| (Photo: Hoai An)
Ba Ria-Vung Tau’s development strategy identifies 5 sectors - industry, seaports, port logistics, tourism, and high-tech agriculture – as particularly important for local growth.
In recent years, it has pursued investment selectively, ready to refuse investment projects worth billions of USD if they harm the environment or can’t meet sustainable development criteria.
The recent planning of coastal cities has involved environment impact studies, practical socio-economic orientations, industrial planning, regional planning, and land-use planning for each locality.
Representatives of the Construction Ministry hand over the decision on adjustment plans to authorities of Ba Ria-Vung Tau province and Vung Tau city. (Photo: xaydung.gov.vn)
Mai Trung Hung, Deputy Director of the provincial Construction Department, said Ba Ria-Vung Tau has paid particular attention land use adjacent to the sea.
“Many things remain to be reviewed and adjusted. The use of land reserves and beach corridors is still inappropriate, for example. And the impact on scenery and environment of the construction of coastal roads still has to be discussed,” said Hung.
According to Tran Ngoc Chinh, Chairman of the Vietnam Urban Planning and Development Association, the Ba Ria-Vung Tau authorities have been working on detailed plans to make the province’s marine economy even stronger.
All urban planning and coastal city development must be in line with the national economic requirements, especially in regard to climate change and sea level rise.
Chinh said the new coastal architecture built over the past few years has altered the face of coastal urban areas in Ba Ria-Vung Tau but the province still needs to work out better plans for using public space along the beaches and for attracting the right investments.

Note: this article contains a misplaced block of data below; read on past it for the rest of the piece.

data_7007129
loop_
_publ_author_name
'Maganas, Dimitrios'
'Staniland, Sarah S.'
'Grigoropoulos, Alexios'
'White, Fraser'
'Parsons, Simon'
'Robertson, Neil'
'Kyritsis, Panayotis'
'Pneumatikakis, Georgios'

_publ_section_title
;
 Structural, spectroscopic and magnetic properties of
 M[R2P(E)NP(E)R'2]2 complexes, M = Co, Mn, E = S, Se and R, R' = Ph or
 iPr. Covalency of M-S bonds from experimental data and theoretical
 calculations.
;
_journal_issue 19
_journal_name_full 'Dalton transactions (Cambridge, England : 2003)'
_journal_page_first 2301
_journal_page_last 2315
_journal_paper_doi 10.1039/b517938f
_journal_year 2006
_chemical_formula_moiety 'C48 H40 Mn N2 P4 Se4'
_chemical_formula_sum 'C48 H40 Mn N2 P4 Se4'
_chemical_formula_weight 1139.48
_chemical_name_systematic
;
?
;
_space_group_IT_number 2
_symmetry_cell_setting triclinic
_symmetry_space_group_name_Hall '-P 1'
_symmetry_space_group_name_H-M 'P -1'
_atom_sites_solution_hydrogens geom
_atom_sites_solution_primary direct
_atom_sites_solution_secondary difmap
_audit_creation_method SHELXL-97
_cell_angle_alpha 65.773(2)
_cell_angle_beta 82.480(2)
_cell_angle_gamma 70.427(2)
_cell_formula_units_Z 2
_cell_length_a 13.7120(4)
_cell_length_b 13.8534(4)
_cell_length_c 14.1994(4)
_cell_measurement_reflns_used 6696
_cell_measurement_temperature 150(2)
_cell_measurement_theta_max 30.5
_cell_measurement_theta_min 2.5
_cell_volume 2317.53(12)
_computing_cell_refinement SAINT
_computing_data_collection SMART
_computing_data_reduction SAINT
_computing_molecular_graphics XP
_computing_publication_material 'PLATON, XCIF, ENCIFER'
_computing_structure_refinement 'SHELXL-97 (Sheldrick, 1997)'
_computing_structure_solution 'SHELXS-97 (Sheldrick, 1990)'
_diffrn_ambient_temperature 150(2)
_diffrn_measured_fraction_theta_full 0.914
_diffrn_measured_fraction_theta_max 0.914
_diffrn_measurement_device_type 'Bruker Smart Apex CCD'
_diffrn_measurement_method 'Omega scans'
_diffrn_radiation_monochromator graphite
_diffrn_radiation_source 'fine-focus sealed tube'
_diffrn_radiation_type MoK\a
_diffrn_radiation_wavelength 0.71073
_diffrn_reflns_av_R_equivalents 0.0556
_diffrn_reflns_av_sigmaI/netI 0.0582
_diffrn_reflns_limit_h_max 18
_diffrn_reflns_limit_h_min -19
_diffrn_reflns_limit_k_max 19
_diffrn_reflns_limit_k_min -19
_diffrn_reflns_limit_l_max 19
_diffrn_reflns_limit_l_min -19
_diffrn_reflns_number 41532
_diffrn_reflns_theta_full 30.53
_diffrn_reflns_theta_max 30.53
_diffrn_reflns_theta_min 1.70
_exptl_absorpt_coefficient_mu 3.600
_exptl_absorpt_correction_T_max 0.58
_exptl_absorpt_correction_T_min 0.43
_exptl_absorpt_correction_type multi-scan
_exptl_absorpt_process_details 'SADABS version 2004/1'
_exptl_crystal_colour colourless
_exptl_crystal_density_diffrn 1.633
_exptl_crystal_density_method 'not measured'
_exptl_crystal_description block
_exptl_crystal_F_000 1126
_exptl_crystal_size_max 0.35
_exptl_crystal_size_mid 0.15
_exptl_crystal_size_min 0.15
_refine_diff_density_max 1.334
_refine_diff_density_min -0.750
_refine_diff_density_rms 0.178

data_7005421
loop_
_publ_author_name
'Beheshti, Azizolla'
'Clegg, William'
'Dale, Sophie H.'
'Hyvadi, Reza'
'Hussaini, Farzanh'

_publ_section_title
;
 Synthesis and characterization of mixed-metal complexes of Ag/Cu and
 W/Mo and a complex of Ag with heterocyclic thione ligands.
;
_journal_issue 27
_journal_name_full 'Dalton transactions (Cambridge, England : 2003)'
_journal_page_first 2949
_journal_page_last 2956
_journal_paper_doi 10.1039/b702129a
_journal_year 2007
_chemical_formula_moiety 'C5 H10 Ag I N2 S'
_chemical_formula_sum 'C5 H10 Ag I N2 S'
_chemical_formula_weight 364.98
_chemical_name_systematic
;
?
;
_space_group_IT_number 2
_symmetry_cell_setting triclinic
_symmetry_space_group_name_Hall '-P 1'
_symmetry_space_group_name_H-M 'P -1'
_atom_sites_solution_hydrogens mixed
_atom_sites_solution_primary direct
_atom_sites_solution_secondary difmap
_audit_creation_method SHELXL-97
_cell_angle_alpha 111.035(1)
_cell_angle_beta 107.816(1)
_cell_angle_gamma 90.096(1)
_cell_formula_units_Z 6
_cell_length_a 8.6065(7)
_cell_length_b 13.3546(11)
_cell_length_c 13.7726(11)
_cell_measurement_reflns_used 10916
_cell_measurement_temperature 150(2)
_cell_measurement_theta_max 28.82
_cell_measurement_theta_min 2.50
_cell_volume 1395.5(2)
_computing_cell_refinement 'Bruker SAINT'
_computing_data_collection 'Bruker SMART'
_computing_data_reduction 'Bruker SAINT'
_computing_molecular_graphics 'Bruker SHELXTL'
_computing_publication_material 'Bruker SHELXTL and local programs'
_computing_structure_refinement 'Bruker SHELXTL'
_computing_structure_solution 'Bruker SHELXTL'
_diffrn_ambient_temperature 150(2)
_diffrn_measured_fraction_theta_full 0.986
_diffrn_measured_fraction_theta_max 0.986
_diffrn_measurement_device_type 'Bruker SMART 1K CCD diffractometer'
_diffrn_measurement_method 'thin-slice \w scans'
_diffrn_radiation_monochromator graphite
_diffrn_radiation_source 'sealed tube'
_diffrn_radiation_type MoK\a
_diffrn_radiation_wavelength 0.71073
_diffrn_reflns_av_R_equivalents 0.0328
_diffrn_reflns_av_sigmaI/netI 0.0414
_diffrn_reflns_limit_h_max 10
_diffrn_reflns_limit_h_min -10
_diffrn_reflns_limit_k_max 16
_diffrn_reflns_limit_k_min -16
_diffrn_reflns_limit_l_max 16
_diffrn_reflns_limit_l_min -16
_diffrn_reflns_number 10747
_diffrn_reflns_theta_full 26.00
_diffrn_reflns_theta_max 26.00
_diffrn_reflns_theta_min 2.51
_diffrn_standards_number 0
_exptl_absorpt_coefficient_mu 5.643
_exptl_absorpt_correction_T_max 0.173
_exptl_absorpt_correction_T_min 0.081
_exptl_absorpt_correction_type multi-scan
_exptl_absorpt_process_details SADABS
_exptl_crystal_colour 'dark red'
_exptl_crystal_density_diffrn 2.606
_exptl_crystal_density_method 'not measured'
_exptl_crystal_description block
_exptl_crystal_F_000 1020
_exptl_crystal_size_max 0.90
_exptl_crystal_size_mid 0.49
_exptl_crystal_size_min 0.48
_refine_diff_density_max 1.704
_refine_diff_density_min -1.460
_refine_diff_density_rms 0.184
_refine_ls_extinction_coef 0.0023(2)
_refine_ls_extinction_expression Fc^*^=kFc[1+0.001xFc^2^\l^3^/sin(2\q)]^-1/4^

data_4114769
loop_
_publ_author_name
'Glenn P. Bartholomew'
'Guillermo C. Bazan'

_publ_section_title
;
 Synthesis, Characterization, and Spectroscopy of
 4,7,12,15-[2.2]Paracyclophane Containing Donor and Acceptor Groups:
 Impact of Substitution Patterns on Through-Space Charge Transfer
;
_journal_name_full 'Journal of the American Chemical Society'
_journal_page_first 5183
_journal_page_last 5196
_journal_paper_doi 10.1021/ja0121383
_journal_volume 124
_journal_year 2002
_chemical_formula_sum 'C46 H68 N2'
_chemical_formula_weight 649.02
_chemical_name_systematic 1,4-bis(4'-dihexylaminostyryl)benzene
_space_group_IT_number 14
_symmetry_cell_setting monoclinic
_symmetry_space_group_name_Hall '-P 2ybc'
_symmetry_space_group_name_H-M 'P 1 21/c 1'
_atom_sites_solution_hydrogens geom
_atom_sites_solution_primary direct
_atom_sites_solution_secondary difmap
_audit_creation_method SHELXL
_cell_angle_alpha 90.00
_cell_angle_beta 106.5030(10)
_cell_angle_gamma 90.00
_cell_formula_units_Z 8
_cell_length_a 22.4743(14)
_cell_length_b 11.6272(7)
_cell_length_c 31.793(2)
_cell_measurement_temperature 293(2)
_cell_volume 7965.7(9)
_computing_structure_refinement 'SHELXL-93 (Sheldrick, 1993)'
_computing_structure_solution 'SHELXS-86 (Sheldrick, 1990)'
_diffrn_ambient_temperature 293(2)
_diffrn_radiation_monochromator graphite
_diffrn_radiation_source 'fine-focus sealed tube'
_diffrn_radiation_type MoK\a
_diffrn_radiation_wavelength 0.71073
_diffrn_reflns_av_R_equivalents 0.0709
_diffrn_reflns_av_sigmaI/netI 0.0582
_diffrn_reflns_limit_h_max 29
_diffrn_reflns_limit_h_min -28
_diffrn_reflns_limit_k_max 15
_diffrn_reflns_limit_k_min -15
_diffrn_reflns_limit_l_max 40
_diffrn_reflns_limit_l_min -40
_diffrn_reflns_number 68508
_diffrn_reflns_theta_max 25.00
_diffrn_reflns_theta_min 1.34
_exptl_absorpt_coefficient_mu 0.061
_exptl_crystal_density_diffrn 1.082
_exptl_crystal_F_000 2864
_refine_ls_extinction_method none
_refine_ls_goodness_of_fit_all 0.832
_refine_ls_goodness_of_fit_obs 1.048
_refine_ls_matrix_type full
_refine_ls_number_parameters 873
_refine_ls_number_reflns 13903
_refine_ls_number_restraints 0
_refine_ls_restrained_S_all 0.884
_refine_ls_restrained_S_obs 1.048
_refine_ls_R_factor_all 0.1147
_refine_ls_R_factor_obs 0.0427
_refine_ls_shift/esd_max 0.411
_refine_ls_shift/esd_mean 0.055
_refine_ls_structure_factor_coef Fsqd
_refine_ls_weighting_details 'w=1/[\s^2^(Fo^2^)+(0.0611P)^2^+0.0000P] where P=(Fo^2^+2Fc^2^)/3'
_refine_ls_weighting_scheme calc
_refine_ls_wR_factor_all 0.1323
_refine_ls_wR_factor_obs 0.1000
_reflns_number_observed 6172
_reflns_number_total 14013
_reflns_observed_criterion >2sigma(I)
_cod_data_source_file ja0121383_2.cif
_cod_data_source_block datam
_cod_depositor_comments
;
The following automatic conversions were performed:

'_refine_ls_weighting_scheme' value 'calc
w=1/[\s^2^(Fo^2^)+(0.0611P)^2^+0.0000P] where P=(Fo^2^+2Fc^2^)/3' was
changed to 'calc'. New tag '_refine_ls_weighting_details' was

Chinh added: “Coastal urban areas should not all be the same. Each should be developed according to its geographical, economic, historical, and cultural characteristics, as well as its tourism or industrial advantages. We must take these things into careful consideration for every place.”
Dr. Le Quoc Hung, Deputy Director of the Southern Institute for Spatial Planning, underscored the importance of a long-term vision for coastal development in Ba Ria-Vung Tau. Each coastal city needs its own development strategy. A coastal urban area is not necessarily a tourist city, but can be built with other key functions, thus forming a diverse network of coastal cities.
Urban planners say Ba Ria-Vung Tau needs a strategic vision for the next 20 to 30 years.
Nguyen Dinh Trung, Chairman of the Hung Thinh Group, has proposed building a bridge to connect Go Gang and Long Son and reduce traffic on national highway 51.
“This doesn’t mean we have to build a bridge right now. It can be done in 30 years but we must include it in our planning. Such a bridge will give us two routes leading to Vung Tau – one via national highway 51 and the other via the bridge,” said Trung.